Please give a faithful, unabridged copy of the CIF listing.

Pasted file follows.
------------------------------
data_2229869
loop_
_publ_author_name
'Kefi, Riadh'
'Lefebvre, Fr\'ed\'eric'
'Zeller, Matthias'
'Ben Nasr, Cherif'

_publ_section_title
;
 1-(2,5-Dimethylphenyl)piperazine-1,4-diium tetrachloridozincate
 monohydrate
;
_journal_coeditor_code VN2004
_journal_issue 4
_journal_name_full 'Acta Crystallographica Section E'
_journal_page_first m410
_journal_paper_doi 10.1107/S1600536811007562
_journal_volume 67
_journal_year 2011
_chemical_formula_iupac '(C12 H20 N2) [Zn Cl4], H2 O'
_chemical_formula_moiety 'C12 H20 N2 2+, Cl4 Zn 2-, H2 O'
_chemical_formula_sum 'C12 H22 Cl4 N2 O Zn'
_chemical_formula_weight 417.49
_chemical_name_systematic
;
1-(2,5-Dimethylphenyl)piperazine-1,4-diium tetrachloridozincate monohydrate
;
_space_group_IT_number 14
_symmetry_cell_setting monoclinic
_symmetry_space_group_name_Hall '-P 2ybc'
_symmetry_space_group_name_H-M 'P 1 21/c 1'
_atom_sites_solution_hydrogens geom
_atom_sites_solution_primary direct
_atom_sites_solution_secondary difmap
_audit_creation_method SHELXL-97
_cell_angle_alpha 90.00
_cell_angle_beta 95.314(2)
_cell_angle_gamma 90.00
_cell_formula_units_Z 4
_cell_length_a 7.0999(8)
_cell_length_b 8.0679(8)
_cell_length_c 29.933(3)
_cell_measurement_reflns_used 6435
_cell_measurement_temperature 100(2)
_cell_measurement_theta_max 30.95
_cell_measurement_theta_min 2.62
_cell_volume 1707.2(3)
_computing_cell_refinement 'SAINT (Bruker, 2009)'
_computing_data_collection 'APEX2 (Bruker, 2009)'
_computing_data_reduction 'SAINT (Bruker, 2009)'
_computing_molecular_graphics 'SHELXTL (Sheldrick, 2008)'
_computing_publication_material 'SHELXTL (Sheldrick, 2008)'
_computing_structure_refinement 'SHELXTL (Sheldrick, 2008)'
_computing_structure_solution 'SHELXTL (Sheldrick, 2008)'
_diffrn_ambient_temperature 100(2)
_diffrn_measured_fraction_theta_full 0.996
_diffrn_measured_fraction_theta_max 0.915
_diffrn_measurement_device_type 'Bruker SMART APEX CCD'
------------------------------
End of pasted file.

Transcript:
data_2229869
loop_
_publ_author_name
'Kefi, Riadh'
'Lefebvre, Fr\'ed\'eric'
'Zeller, Matthias'
'Ben Nasr, Cherif'

_publ_section_title
;
 1-(2,5-Dimethylphenyl)piperazine-1,4-diium tetrachloridozincate
 monohydrate
;
_journal_coeditor_code VN2004
_journal_issue 4
_journal_name_full 'Acta Crystallographica Section E'
_journal_page_first m410
_journal_paper_doi 10.1107/S1600536811007562
_journal_volume 67
_journal_year 2011
_chemical_formula_iupac '(C12 H20 N2) [Zn Cl4], H2 O'
_chemical_formula_moiety 'C12 H20 N2 2+, Cl4 Zn 2-, H2 O'
_chemical_formula_sum 'C12 H22 Cl4 N2 O Zn'
_chemical_formula_weight 417.49
_chemical_name_systematic
;
1-(2,5-Dimethylphenyl)piperazine-1,4-diium tetrachloridozincate monohydrate
;
_space_group_IT_number 14
_symmetry_cell_setting monoclinic
_symmetry_space_group_name_Hall '-P 2ybc'
_symmetry_space_group_name_H-M 'P 1 21/c 1'
_atom_sites_solution_hydrogens geom
_atom_sites_solution_primary direct
_atom_sites_solution_secondary difmap
_audit_creation_method SHELXL-97
_cell_angle_alpha 90.00
_cell_angle_beta 95.314(2)
_cell_angle_gamma 90.00
_cell_formula_units_Z 4
_cell_length_a 7.0999(8)
_cell_length_b 8.0679(8)
_cell_length_c 29.933(3)
_cell_measurement_reflns_used 6435
_cell_measurement_temperature 100(2)
_cell_measurement_theta_max 30.95
_cell_measurement_theta_min 2.62
_cell_volume 1707.2(3)
_computing_cell_refinement 'SAINT (Bruker, 2009)'
_computing_data_collection 'APEX2 (Bruker, 2009)'
_computing_data_reduction 'SAINT (Bruker, 2009)'
_computing_molecular_graphics 'SHELXTL (Sheldrick, 2008)'
_computing_publication_material 'SHELXTL (Sheldrick, 2008)'
_computing_structure_refinement 'SHELXTL (Sheldrick, 2008)'
_computing_structure_solution 'SHELXTL (Sheldrick, 2008)'
_diffrn_ambient_temperature 100(2)
_diffrn_measured_fraction_theta_full 0.996
_diffrn_measured_fraction_theta_max 0.915
_diffrn_measurement_device_type 'Bruker SMART APEX CCD'